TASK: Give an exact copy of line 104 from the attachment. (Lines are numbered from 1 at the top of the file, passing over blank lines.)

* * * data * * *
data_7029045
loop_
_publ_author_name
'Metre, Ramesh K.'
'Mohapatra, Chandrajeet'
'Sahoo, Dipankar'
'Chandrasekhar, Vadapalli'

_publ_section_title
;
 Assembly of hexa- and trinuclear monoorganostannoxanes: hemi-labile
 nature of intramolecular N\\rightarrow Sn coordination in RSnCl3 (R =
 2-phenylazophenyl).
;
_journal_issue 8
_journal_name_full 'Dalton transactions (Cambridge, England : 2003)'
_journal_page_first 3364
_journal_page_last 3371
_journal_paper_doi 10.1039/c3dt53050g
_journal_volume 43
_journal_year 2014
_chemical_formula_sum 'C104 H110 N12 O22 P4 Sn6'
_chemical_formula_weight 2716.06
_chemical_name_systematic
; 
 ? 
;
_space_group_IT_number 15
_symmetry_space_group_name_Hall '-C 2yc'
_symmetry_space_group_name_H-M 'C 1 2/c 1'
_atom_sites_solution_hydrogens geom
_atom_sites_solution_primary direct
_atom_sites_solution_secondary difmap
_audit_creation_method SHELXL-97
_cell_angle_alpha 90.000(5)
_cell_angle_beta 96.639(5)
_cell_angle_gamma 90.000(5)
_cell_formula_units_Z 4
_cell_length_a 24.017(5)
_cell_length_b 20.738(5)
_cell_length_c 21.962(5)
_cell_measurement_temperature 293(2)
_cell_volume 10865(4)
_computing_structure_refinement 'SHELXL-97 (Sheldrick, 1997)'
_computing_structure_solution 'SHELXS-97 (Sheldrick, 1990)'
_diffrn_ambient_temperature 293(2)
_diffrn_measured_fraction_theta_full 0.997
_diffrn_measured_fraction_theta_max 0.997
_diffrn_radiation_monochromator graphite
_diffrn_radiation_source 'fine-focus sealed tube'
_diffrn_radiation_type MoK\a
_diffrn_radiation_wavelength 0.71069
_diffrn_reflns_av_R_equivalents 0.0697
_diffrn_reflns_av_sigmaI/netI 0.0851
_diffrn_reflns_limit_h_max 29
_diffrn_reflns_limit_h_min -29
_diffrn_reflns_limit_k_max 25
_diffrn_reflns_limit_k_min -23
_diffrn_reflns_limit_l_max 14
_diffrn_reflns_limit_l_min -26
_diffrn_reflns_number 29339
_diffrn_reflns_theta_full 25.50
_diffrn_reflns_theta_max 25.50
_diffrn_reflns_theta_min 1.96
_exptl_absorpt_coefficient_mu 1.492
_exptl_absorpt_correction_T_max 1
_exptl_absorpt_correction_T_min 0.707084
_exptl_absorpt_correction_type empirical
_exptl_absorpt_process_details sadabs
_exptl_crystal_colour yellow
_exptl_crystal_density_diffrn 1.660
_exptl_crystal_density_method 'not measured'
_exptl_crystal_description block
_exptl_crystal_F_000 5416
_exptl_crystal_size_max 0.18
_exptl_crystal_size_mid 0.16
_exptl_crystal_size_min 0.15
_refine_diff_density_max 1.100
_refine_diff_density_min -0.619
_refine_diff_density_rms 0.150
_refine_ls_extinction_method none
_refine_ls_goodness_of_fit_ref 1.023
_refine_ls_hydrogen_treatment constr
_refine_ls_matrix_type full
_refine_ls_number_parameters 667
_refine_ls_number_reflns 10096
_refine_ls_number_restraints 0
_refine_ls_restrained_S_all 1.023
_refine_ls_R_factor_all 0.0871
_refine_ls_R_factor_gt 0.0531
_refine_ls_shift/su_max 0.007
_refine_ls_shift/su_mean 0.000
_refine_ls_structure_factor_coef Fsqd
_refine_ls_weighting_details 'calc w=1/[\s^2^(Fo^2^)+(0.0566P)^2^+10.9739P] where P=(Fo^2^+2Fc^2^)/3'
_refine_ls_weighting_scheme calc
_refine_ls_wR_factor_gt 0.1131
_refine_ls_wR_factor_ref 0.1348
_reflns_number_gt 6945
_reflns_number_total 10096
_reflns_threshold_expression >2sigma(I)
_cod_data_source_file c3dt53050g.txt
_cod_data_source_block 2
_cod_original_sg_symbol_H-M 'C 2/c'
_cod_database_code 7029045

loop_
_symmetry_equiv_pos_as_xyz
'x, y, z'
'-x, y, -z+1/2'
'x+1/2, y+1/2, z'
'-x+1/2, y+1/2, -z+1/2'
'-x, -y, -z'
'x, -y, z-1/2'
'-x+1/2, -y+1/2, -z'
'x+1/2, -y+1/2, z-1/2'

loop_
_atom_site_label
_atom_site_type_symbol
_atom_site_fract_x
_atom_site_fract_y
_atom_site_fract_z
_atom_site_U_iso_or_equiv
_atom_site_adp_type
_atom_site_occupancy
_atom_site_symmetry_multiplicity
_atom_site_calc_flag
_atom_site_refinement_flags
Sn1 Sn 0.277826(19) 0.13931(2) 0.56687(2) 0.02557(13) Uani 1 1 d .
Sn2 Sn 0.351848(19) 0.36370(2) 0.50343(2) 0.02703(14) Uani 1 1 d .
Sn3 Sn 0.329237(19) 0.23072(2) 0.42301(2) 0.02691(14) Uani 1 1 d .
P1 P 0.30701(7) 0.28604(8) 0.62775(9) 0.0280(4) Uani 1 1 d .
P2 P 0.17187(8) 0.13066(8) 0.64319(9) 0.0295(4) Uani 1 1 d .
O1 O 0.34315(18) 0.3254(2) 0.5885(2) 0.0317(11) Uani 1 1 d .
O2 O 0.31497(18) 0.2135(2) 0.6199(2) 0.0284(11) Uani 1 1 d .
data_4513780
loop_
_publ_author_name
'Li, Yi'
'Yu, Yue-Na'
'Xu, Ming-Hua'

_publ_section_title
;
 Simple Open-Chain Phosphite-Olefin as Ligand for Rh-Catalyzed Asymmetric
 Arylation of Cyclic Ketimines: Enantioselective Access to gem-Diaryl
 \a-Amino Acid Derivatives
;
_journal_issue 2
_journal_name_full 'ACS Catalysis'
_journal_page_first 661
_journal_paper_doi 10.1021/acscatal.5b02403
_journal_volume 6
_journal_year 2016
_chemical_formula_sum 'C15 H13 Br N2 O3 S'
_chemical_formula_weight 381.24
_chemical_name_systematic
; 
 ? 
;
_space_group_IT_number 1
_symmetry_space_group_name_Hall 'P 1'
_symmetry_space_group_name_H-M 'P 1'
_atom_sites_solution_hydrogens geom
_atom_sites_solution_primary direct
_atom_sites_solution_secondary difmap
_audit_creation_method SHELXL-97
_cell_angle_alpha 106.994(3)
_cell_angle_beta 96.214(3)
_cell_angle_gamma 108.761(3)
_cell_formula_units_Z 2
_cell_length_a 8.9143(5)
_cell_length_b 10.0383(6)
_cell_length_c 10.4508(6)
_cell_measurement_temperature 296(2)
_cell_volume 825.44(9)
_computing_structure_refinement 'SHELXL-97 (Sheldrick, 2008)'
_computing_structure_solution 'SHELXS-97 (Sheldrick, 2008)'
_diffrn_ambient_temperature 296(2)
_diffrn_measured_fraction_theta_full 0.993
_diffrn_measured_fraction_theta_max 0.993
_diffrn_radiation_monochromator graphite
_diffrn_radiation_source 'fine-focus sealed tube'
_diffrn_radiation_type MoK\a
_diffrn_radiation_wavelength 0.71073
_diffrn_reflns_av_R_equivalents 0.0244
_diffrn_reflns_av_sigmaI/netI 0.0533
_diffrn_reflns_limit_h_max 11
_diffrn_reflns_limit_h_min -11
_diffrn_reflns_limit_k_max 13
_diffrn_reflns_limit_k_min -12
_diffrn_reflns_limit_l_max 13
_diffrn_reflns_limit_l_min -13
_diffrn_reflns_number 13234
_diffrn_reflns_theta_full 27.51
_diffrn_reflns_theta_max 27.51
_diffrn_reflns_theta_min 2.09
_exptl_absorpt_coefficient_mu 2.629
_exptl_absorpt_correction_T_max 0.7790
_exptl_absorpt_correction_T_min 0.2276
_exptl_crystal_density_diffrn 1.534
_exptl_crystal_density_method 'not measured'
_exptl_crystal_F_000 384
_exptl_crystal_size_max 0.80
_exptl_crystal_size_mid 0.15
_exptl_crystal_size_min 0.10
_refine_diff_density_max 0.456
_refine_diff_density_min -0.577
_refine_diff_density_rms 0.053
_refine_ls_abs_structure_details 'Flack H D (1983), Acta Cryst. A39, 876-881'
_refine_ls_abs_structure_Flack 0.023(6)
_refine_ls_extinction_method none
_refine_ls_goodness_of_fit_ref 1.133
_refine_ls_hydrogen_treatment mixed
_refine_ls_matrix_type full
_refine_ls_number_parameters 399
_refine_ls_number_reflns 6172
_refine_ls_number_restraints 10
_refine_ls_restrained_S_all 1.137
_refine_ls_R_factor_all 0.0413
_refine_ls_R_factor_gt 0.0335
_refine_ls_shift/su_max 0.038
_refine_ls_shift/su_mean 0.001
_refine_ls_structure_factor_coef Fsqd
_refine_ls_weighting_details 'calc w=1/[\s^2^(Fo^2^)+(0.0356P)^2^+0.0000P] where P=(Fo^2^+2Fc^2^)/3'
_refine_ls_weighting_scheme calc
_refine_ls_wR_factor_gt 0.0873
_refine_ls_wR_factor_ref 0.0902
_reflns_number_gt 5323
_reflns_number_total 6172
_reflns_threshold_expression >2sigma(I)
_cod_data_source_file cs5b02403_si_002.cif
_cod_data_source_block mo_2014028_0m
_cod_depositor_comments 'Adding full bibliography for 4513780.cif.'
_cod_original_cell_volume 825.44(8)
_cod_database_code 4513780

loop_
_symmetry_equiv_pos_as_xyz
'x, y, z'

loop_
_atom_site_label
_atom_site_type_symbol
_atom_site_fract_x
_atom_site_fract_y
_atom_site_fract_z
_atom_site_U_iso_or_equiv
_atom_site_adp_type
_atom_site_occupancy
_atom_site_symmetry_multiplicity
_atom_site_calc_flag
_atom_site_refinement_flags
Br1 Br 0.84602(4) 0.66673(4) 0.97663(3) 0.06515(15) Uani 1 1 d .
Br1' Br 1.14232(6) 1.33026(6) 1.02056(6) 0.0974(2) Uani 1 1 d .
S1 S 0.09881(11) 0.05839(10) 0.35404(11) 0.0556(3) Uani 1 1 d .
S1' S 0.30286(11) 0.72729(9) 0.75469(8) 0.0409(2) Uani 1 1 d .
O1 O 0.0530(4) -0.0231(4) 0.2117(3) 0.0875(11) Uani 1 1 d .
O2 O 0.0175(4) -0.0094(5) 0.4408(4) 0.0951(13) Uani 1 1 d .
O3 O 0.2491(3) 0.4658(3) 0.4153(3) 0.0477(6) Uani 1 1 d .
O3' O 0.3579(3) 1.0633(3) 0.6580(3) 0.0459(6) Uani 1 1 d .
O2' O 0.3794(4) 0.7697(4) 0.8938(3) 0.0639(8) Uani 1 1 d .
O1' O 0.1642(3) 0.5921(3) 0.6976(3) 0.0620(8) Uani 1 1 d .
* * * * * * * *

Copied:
loop_